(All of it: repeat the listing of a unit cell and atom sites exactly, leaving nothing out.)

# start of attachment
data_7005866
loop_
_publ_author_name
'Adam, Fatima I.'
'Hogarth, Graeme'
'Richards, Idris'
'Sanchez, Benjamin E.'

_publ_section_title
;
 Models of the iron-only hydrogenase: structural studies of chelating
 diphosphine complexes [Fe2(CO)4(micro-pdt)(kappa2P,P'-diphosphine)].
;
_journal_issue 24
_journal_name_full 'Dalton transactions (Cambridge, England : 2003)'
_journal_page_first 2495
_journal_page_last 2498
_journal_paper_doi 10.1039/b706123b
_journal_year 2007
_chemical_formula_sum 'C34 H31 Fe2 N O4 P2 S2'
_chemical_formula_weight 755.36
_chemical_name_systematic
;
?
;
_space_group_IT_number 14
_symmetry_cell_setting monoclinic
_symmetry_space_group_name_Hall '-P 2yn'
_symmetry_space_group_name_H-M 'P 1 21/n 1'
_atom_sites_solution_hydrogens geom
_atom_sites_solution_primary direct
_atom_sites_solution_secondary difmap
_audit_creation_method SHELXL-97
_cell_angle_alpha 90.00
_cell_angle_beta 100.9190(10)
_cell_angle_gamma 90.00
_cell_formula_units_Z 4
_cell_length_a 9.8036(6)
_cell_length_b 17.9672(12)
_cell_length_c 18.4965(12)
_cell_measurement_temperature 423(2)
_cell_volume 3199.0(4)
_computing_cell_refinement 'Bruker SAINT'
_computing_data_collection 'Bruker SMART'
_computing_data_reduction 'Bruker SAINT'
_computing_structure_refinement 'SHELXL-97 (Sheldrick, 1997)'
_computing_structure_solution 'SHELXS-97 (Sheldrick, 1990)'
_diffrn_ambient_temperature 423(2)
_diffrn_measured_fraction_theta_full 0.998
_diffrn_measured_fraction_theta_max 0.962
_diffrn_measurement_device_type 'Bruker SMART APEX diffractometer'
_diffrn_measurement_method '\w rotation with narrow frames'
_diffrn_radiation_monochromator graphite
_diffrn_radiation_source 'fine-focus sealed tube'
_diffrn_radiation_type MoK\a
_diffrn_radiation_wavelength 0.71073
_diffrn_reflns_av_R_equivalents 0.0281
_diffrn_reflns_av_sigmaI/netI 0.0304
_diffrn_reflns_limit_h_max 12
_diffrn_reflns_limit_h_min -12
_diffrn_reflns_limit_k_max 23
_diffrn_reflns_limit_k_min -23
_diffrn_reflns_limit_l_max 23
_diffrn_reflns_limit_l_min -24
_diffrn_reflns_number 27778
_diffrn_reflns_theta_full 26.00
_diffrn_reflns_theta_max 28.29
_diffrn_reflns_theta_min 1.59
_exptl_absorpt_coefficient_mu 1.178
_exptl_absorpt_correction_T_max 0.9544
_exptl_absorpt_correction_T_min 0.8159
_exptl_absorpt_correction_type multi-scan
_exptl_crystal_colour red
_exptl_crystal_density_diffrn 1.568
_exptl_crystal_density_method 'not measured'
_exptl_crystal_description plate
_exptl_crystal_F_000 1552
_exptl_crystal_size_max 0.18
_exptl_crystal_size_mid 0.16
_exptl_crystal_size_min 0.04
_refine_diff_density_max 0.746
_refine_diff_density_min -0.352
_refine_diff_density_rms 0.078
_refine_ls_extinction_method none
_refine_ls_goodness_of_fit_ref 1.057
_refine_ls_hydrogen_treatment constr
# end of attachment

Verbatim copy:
data_7005866
loop_
_publ_author_name
'Adam, Fatima I.'
'Hogarth, Graeme'
'Richards, Idris'
'Sanchez, Benjamin E.'

_publ_section_title
;
 Models of the iron-only hydrogenase: structural studies of chelating
 diphosphine complexes [Fe2(CO)4(micro-pdt)(kappa2P,P'-diphosphine)].
;
_journal_issue 24
_journal_name_full 'Dalton transactions (Cambridge, England : 2003)'
_journal_page_first 2495
_journal_page_last 2498
_journal_paper_doi 10.1039/b706123b
_journal_year 2007
_chemical_formula_sum 'C34 H31 Fe2 N O4 P2 S2'
_chemical_formula_weight 755.36
_chemical_name_systematic
;
?
;
_space_group_IT_number 14
_symmetry_cell_setting monoclinic
_symmetry_space_group_name_Hall '-P 2yn'
_symmetry_space_group_name_H-M 'P 1 21/n 1'
_atom_sites_solution_hydrogens geom
_atom_sites_solution_primary direct
_atom_sites_solution_secondary difmap
_audit_creation_method SHELXL-97
_cell_angle_alpha 90.00
_cell_angle_beta 100.9190(10)
_cell_angle_gamma 90.00
_cell_formula_units_Z 4
_cell_length_a 9.8036(6)
_cell_length_b 17.9672(12)
_cell_length_c 18.4965(12)
_cell_measurement_temperature 423(2)
_cell_volume 3199.0(4)
_computing_cell_refinement 'Bruker SAINT'
_computing_data_collection 'Bruker SMART'
_computing_data_reduction 'Bruker SAINT'
_computing_structure_refinement 'SHELXL-97 (Sheldrick, 1997)'
_computing_structure_solution 'SHELXS-97 (Sheldrick, 1990)'
_diffrn_ambient_temperature 423(2)
_diffrn_measured_fraction_theta_full 0.998
_diffrn_measured_fraction_theta_max 0.962
_diffrn_measurement_device_type 'Bruker SMART APEX diffractometer'
_diffrn_measurement_method '\w rotation with narrow frames'
_diffrn_radiation_monochromator graphite
_diffrn_radiation_source 'fine-focus sealed tube'
_diffrn_radiation_type MoK\a
_diffrn_radiation_wavelength 0.71073
_diffrn_reflns_av_R_equivalents 0.0281
_diffrn_reflns_av_sigmaI/netI 0.0304
_diffrn_reflns_limit_h_max 12
_diffrn_reflns_limit_h_min -12
_diffrn_reflns_limit_k_max 23
_diffrn_reflns_limit_k_min -23
_diffrn_reflns_limit_l_max 23
_diffrn_reflns_limit_l_min -24
_diffrn_reflns_number 27778
_diffrn_reflns_theta_full 26.00
_diffrn_reflns_theta_max 28.29
_diffrn_reflns_theta_min 1.59
_exptl_absorpt_coefficient_mu 1.178
_exptl_absorpt_correction_T_max 0.9544
_exptl_absorpt_correction_T_min 0.8159
_exptl_absorpt_correction_type multi-scan
_exptl_crystal_colour red
_exptl_crystal_density_diffrn 1.568
_exptl_crystal_density_method 'not measured'
_exptl_crystal_description plate
_exptl_crystal_F_000 1552
_exptl_crystal_size_max 0.18
_exptl_crystal_size_mid 0.16
_exptl_crystal_size_min 0.04
_refine_diff_density_max 0.746
_refine_diff_density_min -0.352
_refine_diff_density_rms 0.078
_refine_ls_extinction_method none
_refine_ls_goodness_of_fit_ref 1.057
_refine_ls_hydrogen_treatment constr